A tale of intersectionality, or that one summer where Nicki Minaj was right about a lot of things

I don’t consider pop artists to be role models, because, really, that’s not their job. Their job is to create music or act or…whatever it is Kim Kardashian does, and rarely do we care what they think about social justice issues.

So color me surprised when this summer I realized that Nicki Minaj’s social media skirmish was actually doing an awesome job of illustrating an issue most people don’t even really think about: intersectionality.

Before we get started to the juicy celebrity drama, let’s get some definitions out of the way. Quite simply, intersectionality is the study of how different forms of discrimination intersect. And a feminist is a person who believes in the social, political, and economic equality of the sexes. Easy, right?

The thing about that, though, is that that’s where most people stop: let’s make the sexes equal. But, you see, that ignores another problem – the fact that even within the same sex or gender, there isn’t necessarily equality. And while I can see the temptation to compartmentalize and decide that racism and sexism are two totally different animals that have to be dealt with separately, for those of us who end up being subject to both, it’s more than a little annoying to be told we have to wait.

Let’s take a look at how intersectionality plays in the following scenario. Imagine a man and a woman are partners at a law firm. Both tend to be tough and may be critical of the associates’ work, but the man is seen as being a leader while the woman may be seen as being a you-know-what. Okay — there’s our first layer of discrimination: sexism. Now let’s look at what happens when the partners at the firm are two women: one white and one black. When frustrated, the black woman falls victim to the “angry black woman” stereotype, the same one Shonda Rhimes, the queen of TV dramas, has been subjected to in this frankly racist characterization of the characters she writes for Grey’s AnatomyScandal, and How to Get Away With Murder, the stereotype that never considers that hey, maybe black women have something to be angry about. There’s our second level of discrimination: racism. Intersectionality is what happens to the black woman, being crushed under both levels.

I know, I know, you want to know how Nicki Minaj fits into this. We’ll look at it in three steps.

Step One: Nicki ends up in a bit of a tête-a-tête with Taylor Swift this past summer when Nicki’s music video for “Anaconda” is passed over for a VMA for Video of the Year. She puts out a series of Tweets Nicki orginal tweetthat point out that artists of color impact pop culture just as much as white
artists, but don’t get recognized for it. Taylor takes offense to one specific Tweet (probably because her video for “Bad Blood” was nominated for Video of the Year), and goes on the defensive, accusing Nicki of pitting women artists of color against white women artists. Taylor Swift picEventually, Taylor figures out that Nicki wasn’t calling her out (not specifically, anyway) and apologizes for making a big deal out of it.

Step Two: Enter Miley Cyrus, who takes this whole thing from a low simmering flame to an gas fire. In an interview with the New York Times about her being selected to be the host for the MTV Music Awards, Miley comments on how she doesn’t approve of Nicki’s Tweets by essentially making the “angry black woman” argument. Here’s her quote:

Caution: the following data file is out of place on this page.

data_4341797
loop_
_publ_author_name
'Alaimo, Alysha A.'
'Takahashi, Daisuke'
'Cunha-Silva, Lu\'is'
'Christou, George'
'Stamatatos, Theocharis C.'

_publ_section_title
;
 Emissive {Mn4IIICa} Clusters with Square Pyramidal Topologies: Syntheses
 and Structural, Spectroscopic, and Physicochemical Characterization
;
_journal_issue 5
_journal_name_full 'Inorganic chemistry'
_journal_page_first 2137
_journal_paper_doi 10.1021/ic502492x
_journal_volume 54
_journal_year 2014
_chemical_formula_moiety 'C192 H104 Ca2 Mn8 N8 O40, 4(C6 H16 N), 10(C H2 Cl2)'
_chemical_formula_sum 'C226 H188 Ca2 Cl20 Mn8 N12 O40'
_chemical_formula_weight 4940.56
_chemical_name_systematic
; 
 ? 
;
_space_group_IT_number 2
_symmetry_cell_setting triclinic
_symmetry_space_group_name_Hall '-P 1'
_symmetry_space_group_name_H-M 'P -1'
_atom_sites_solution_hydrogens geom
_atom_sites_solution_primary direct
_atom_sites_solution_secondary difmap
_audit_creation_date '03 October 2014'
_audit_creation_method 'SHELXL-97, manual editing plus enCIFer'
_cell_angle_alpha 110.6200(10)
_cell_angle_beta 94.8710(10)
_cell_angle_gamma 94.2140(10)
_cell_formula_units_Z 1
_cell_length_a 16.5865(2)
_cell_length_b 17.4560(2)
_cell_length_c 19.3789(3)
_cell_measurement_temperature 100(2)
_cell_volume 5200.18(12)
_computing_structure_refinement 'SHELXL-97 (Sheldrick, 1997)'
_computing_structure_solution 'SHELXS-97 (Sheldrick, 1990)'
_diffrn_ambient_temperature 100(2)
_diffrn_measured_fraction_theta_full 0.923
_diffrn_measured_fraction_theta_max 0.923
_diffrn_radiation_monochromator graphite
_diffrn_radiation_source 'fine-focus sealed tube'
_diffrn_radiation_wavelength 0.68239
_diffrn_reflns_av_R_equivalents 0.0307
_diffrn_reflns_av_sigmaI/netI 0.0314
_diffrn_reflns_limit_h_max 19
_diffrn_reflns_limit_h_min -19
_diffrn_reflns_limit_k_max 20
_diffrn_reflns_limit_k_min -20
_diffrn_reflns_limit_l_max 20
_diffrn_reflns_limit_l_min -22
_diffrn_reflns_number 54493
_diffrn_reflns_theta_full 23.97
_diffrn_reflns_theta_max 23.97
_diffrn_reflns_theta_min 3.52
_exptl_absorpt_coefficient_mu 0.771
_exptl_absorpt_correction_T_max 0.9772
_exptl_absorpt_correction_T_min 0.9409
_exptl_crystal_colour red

Miley quote

Step Three: On the night of the MTV Music Awards (which again, Miley was hosting), Nicki wins an award and proceeds to call nicki minaj gif out Miley in one of the most karmically satisfying displays I have seen in a while. After thanking her fans, Nicki has something to say “to the ***** who had a lot to say about her in the press the other day.”

Whether you like Nicki’s music or not, whether you like her or not, you have to admit that she has a point. And it’s not just black musical artists like Nicki.

Check out the feminists you won't get to see in the movie.

Check out the feminists you won’t get to see in the movie Suffragette.

The Indian suffragettes on the front lines of the fight for women’s voting rights were completely ignored in Focus Films’ “artistic” take on the suffragette movement. The movie Stonewall did a similar whitewashing of the Stonewall Riots, which were started primarily by transgender women and drag queens, by inserting a fictional white character as the protagonist.


And then there’s that popular “women make 22 cents less on the dollar than men for equal work” statistic. Actually, that’s a statistic regarding white women.
Black women make 36 cents less and Hispanic or Latina women make 47 cents less.

In a nutshell, feminists of color often receive less accolade for their accomplishments than white feminists, and when they attempt to demonstrate their rightful outrage at the discrepancy, their arguments are dismissed, and often by other white feminists who only want to advocate for “race neutral” issues.

So what is the point of all of this – besides demonstrating my knowledge of pop culture?

I think that it’s a disservice to ourselves to think that we have to halt progress on one “ism” to move for change on another. Discrimination does not exist in a vacuum, and as we try to correct it, we have to realize that different forms of it intersect. To properly address the more systemic problems in our society, feminist ideals have to acknowledge and respect the fact that intersectionality exists so that two feminists’ experiences may differ dramatically.

To borrow a phrase from Harry Potter’s Kingsley Shacklebolt, you may not agree with her on other things, but when it comes to intersectionality, you have to admit that Nicki Minaj has got style.

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